Kalamkari is a type of hand-painted or block-printed cotton textile produced in Isfahan, Iran, and in the Indian state of Andhra Pradesh. Only natural dyes are used in Kalamkari, which involves twenty-three steps.

There are two distinctive styles of Kalamkari art in India – Srikalahasti style and the Machilipatnam style. The Srikalahasti style of Kalamkari, where the "kalam" or pen is used for freehand drawing of the subject and filling in the colors, is entirely hand worked. This style flourished in temples centered around creating unique religious identities, appearing on scrolls, temple hangings, chariot banners as well as depictions of deities and scenes taken from the Hindu epics (e.g. Ramayana, Mahabharata and Purana). The style owes its present status to Kamaladevi Chattopadhyay who popularized the art as the first chairperson of the All India Handicrafts Board.

Bhagalpuri silk

Bhagalpuri silk or Tussar silk is a traditional style of silk saris. This material is used for making saris named as Bhagalpur sari. Bhagalpur is also known as "silk city" of India. Bhagalpuri silk is made from cocoons of Antheraea paphia silkworms. This species, also known as Vanya silkworm is native to India. These silkworms live in the wild forests, in trees belonging to Terminalia species. Nathnagar is a place where Bhagalpuri silk is mainly processed. Besides sari, shawls, kurtis, and other garments are also made from Bhagalpuri silk.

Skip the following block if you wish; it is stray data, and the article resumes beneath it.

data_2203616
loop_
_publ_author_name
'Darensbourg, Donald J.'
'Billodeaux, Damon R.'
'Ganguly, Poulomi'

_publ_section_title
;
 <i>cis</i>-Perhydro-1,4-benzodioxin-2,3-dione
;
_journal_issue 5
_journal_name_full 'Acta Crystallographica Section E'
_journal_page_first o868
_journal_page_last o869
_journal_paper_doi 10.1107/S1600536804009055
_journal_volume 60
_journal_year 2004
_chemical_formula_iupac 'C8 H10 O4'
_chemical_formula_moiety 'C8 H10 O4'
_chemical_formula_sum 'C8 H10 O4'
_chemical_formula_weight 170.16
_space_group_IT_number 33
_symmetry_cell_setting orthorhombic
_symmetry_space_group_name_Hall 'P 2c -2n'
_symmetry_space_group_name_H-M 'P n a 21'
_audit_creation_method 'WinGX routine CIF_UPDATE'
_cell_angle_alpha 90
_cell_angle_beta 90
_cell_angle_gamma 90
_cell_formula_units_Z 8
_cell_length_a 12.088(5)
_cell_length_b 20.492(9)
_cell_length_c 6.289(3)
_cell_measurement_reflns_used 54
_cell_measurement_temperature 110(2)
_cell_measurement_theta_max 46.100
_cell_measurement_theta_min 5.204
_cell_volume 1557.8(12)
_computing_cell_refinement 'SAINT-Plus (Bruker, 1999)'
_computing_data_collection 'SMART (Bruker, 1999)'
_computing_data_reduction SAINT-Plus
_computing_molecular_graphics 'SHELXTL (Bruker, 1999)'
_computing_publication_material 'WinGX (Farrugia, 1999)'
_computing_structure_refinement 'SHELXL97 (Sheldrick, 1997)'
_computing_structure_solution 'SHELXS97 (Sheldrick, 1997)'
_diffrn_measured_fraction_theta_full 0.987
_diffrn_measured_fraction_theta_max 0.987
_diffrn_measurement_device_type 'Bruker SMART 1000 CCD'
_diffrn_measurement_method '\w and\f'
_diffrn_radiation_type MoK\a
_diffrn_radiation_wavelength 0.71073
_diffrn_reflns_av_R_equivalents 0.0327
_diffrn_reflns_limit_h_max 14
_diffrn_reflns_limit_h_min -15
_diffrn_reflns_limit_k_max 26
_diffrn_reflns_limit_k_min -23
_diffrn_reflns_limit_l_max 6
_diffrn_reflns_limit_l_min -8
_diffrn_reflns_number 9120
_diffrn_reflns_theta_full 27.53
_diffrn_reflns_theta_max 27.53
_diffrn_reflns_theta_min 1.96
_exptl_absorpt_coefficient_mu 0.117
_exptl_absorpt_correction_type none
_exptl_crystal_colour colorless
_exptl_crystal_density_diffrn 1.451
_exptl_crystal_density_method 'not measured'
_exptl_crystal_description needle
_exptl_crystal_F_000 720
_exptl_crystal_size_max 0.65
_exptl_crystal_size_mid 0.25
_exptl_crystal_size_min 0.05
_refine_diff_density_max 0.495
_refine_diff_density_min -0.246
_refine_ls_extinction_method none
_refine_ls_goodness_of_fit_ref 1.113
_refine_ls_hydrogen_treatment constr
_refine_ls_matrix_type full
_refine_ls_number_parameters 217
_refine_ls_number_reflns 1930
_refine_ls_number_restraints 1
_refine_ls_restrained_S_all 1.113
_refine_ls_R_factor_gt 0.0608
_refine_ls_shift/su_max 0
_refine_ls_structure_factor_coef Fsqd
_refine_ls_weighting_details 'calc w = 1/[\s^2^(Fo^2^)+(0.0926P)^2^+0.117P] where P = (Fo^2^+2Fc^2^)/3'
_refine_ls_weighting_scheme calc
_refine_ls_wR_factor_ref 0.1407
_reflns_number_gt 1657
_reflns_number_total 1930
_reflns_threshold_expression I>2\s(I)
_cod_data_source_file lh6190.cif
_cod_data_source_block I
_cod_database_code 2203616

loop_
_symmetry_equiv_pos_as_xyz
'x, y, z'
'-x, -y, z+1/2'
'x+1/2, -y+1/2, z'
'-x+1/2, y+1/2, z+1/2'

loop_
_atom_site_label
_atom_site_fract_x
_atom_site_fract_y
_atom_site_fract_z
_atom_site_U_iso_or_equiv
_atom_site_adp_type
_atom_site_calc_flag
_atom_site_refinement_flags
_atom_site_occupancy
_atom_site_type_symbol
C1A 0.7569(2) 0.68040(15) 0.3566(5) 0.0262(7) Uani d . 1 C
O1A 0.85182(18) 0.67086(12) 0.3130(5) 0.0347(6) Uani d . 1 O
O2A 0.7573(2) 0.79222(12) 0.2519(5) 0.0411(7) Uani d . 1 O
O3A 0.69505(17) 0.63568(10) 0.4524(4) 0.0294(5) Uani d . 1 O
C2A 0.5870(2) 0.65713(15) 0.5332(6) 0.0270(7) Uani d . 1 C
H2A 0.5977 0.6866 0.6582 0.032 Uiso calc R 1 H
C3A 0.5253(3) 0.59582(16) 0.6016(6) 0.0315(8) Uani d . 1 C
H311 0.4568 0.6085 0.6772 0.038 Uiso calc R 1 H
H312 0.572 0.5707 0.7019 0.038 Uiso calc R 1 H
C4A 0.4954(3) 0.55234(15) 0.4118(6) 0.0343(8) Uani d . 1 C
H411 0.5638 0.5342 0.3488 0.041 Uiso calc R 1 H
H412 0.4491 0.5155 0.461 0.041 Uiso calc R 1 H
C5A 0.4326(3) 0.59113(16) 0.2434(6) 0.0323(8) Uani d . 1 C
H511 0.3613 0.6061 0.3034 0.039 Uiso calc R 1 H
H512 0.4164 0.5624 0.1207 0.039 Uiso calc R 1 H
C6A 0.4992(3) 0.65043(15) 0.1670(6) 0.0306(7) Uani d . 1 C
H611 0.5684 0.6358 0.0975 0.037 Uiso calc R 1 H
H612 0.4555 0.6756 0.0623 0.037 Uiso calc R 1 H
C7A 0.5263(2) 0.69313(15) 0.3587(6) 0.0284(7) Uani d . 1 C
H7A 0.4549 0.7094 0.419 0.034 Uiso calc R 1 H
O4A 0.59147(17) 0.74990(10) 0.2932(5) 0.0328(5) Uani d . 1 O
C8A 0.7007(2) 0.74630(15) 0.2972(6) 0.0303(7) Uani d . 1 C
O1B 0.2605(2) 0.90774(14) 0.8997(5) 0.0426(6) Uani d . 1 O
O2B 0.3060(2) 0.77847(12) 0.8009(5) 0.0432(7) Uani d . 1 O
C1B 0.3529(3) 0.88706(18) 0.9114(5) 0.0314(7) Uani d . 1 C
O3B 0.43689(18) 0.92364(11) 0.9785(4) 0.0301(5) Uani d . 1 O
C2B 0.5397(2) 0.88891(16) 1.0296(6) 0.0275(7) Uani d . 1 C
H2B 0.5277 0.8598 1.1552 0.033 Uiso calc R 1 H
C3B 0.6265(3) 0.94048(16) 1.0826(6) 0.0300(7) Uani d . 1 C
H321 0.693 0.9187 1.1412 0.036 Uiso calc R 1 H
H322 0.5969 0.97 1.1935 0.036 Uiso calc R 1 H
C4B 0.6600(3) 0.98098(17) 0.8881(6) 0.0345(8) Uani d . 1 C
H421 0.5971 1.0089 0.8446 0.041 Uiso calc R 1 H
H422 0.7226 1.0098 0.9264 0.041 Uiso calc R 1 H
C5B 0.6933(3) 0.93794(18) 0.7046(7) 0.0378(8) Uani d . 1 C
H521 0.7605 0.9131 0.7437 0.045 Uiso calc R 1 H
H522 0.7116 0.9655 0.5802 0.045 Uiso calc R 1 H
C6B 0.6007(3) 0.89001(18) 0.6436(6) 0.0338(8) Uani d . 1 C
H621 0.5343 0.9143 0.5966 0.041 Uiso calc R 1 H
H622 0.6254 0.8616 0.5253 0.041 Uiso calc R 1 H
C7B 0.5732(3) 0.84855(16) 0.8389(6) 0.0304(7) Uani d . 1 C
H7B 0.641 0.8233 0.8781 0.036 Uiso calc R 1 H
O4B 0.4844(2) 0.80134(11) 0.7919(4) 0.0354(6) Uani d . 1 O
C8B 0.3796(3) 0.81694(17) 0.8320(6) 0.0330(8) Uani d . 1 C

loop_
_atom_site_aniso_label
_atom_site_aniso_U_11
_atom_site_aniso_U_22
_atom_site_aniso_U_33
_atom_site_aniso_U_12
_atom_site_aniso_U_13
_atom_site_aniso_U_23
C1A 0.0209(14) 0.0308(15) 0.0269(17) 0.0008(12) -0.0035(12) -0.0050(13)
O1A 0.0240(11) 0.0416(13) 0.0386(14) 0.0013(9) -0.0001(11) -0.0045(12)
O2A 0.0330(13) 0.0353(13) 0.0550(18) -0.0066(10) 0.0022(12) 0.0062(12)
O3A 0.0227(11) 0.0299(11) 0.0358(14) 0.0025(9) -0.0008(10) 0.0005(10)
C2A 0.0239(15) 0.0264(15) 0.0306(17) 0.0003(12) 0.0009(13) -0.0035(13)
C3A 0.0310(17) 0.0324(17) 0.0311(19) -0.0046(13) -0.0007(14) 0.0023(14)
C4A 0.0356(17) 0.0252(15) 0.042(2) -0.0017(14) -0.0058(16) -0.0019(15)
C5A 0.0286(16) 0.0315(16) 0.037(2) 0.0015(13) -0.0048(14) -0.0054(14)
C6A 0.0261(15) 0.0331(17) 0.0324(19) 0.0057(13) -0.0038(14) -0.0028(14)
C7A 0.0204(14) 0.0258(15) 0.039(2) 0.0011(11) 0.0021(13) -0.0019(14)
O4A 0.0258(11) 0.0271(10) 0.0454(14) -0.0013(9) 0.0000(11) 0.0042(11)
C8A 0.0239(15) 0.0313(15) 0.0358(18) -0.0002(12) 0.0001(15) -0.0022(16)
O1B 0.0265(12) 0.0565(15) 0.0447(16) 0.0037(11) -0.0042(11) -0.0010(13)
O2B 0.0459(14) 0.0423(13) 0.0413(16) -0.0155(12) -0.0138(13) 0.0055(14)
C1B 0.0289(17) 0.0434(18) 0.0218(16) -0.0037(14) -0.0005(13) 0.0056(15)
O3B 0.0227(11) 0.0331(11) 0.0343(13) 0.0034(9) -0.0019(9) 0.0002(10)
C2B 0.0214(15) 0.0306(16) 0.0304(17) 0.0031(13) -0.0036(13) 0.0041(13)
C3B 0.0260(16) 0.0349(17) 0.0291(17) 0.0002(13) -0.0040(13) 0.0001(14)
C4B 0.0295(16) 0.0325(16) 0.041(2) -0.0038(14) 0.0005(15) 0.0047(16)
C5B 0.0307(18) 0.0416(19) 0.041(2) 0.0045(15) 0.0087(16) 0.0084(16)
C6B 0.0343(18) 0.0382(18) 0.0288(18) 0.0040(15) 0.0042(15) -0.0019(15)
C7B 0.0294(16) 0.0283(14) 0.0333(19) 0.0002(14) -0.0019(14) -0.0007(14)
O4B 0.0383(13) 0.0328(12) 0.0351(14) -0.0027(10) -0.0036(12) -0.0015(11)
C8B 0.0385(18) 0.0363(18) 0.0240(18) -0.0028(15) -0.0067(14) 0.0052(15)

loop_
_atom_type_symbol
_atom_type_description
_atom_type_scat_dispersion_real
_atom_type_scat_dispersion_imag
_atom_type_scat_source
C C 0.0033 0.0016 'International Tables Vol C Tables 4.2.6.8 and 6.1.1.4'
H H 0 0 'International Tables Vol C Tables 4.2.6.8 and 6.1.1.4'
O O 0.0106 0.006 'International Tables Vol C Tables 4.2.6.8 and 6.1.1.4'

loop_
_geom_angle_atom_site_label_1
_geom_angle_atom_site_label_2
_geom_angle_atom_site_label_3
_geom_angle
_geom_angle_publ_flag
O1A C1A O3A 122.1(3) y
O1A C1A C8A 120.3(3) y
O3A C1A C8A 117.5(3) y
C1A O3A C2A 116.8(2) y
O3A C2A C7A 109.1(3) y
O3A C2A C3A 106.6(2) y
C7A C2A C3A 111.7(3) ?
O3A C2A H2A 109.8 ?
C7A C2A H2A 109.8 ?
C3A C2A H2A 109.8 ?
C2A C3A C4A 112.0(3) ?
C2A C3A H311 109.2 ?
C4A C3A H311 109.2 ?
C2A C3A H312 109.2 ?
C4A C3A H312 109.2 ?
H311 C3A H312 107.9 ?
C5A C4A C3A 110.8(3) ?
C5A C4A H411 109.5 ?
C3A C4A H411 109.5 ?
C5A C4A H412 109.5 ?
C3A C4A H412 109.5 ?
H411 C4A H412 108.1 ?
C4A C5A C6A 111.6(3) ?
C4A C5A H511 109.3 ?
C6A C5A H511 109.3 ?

Tussar silk

Tussar silk (alternatively spelled as tussah, tushar, tassar, tussore, tasar, tussur, or tusser, and also known as (Sanskrit) kosa silk) is produced from larvae of several species of silkworms belonging to the moth genus Antheraea, including A. assamensis, A. paphia, A. pernyi, A. roylei, and A. yamamai. These silkworms live in the wild forests in trees belonging to Terminalia species and Shorea robusta, as well as other food plants such as jamun and oak found in South Asia, eating the leaves of the trees on which they live. Tussar silk is valued for its rich texture and natural, deep-gold colour, and varieties are produced in many countries, including China, India, Japan, and Sri Lanka.


Bandhani (Hindi: बांधणी, Gujarati: બાંધણી) is a type of tie-dye textile decorated by plucking the cloth with the fingernails into many tiny bindings that form a figurative design. The term bandhani is derived from the Sanskrit verbal root bandh ("to bind, to tie"). Today, most Bandhani making centers are situated in Gujarat, Rajasthan, Sindh, Punjab region and in Tamil Nadu where it is known as Sungudi. Earliest evidence of Bandhani dates back to Indus Valley Civilization where dyeing was done as early as 4000 B.C. The earliest example of the most pervasive type of Bandhani dots can be seen in the 6th century paintings depicting the life of Buddha found on the wall of Cave 1 at Ajanta. Bandhani is also known as Bandhej Saree, Bandhni, Piliya, and Chungidi in Tamil and regional dialects. Other tying techniques include Mothra, Ekdali and Shikari depending on the manner in which the cloth is tied. The final products are known with various names including Khombi, Ghar Chola, Patori and Chandrokhani